BRATTLEBORO — It’s being called “the great resignation.”
Millions of Americans are quitting their jobs, more than 7 million in July and August alone.
People are walking away from work in restaurants, stores, warehouses, education, health care and social assistance.
And while it may seem particular to the past 20 months, a reaction to the COVID-19 pandemic, it’s actually just an example of employment cycles affected by boom and bust, said Dr. Patricia Pittman, the director of the Health Workforce Research Center at George Washington University.
For example, she said, during past recessions, such as in 2008 and in the late 1990s, health care professionals, such as nurses, remained in place because of job stability. But in boom years, nurses fled to other jobs with better pay and less stress.
In March 2020, when everyone began to hunker down because of uncertainty about COVID-19 and how best to keep safe, the economy was basically shut down. While some hospitals scaled back elective procedures in response, resulting in some people going on unemployment, registered nurses still had to take care of people were who were getting sick, breaking bones, or needing treatment for things such as cancer or cardiac problems.
Health care professionals walking awayMeanwhile, nurses have been dealing with the pandemic, too. The added stress has spurred some health care professionals to leave, despite the economic uncertainty of the pandemic. Since the first month of the pandemic, more than 500,000 people have left the health care industry.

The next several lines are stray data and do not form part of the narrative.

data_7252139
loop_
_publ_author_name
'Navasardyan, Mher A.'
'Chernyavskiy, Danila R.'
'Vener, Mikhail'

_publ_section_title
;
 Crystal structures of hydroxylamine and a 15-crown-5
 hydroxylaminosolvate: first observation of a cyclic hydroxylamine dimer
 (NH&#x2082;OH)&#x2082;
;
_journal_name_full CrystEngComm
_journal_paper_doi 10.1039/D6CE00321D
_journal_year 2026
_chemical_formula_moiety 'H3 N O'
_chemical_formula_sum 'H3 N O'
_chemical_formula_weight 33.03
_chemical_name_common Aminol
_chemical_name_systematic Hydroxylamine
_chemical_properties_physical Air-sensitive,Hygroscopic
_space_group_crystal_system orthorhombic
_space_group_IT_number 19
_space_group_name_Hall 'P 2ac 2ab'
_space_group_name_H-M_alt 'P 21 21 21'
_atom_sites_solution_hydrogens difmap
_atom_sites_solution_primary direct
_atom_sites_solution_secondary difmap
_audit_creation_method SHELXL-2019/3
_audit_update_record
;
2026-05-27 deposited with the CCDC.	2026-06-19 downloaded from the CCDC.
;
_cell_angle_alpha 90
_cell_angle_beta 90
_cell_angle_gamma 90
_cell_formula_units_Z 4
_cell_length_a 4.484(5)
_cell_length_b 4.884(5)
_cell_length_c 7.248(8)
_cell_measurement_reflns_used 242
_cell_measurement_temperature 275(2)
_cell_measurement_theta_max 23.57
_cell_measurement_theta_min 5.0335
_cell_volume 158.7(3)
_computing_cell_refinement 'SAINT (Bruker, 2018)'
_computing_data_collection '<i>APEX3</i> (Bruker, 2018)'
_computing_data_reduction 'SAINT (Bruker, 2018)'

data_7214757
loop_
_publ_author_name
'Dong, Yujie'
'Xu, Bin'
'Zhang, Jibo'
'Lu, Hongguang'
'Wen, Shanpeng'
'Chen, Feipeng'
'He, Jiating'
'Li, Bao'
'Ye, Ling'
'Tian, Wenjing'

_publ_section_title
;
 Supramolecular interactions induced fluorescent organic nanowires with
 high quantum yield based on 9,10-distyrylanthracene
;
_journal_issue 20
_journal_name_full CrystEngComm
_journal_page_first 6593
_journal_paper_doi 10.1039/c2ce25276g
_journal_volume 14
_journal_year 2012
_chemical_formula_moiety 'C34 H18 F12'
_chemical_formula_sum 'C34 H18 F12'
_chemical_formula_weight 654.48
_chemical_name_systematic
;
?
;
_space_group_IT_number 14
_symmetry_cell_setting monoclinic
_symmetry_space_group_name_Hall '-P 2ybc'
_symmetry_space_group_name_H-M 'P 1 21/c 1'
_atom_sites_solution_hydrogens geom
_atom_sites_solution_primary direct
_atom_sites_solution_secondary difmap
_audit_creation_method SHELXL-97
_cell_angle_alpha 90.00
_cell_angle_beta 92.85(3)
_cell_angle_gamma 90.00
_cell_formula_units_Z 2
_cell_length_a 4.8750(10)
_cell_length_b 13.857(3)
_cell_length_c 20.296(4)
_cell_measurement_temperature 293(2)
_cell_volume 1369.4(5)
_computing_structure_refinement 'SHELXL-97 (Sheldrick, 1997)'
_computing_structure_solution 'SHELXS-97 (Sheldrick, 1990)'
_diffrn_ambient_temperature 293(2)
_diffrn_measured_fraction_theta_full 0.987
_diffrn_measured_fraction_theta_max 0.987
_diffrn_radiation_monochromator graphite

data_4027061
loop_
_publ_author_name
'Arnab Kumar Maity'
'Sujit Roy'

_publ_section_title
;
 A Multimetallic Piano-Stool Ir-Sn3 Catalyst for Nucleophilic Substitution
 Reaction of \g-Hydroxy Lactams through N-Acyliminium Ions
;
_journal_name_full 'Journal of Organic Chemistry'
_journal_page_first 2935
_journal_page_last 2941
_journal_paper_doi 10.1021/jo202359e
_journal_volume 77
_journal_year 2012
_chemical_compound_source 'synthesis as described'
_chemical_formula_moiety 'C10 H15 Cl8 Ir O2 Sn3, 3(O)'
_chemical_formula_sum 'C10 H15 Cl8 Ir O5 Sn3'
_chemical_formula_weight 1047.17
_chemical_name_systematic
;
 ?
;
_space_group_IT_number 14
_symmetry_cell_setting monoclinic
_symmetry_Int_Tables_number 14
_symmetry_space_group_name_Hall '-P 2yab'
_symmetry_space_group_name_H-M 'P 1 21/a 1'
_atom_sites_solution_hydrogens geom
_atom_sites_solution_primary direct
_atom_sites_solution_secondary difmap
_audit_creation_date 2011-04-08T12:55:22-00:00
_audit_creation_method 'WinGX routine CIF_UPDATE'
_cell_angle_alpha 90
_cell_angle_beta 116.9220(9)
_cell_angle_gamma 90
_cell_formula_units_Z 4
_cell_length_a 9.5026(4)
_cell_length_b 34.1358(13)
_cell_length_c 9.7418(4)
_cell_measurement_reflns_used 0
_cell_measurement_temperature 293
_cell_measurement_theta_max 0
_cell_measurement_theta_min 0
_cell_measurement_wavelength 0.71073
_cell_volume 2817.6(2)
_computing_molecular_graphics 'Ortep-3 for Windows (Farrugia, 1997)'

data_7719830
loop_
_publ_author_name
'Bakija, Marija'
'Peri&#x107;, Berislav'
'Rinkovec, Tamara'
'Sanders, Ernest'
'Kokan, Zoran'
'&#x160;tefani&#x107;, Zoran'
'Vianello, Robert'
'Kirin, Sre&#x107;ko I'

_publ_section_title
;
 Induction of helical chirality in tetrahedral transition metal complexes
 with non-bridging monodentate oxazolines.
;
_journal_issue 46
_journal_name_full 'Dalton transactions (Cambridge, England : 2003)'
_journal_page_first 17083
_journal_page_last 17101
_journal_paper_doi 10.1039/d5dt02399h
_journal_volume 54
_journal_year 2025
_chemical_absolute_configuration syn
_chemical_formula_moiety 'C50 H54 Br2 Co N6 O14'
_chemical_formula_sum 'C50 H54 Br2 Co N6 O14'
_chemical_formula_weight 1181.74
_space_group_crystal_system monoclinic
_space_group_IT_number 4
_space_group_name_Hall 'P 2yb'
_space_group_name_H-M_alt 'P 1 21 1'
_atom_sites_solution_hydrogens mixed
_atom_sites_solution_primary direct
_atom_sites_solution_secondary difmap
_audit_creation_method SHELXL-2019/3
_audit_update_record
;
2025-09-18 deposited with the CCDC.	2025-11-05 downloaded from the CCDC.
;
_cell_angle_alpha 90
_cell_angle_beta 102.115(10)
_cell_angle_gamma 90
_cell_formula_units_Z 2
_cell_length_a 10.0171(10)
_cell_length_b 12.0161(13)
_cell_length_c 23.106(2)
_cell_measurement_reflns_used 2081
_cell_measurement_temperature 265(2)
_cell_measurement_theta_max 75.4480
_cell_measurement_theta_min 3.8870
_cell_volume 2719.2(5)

According to the 2021 NSI National Health Care Retention & RN Staffing Report, vacancy rates for registered nurses average about 7.5 percent. In Vermont, it’s about 14 percent, up from about 9 percent prior to the pandemic.
“There are not always enough registered nurses,” said Jill Maynard, the director of nursing for the emergency department and the intensive care unit at Southwestern Vermont Medical Center in Bennington.
According to a national licensure database, there are more than 19,000 active RN licenses in the state of Vermont. These are nurses who have at least a bachelors degree and may work in long-term health care facilities, in primary care or in home health care, as well as emergency rooms and ICUs. Licenses may also be active but the person holding one may not be working as an RN at all.
About 160,000 RNs graduate each year, but the Bureau of Labor Statistics projects the need for 175,900 new RNs each year for the next decade. If the gap is not addressed by 2030, according to a study published in the American Journal of Medical Quality, there will be a shortage of more than a half million nurses in the United States.
This might all lead one to believe there is a nursing shortage in the United States.
“It’s an open question as to whether there is a shortage of nurses or a shortage of nurses willing to work for the level of pay and the working conditions that exist today,” said Pittman.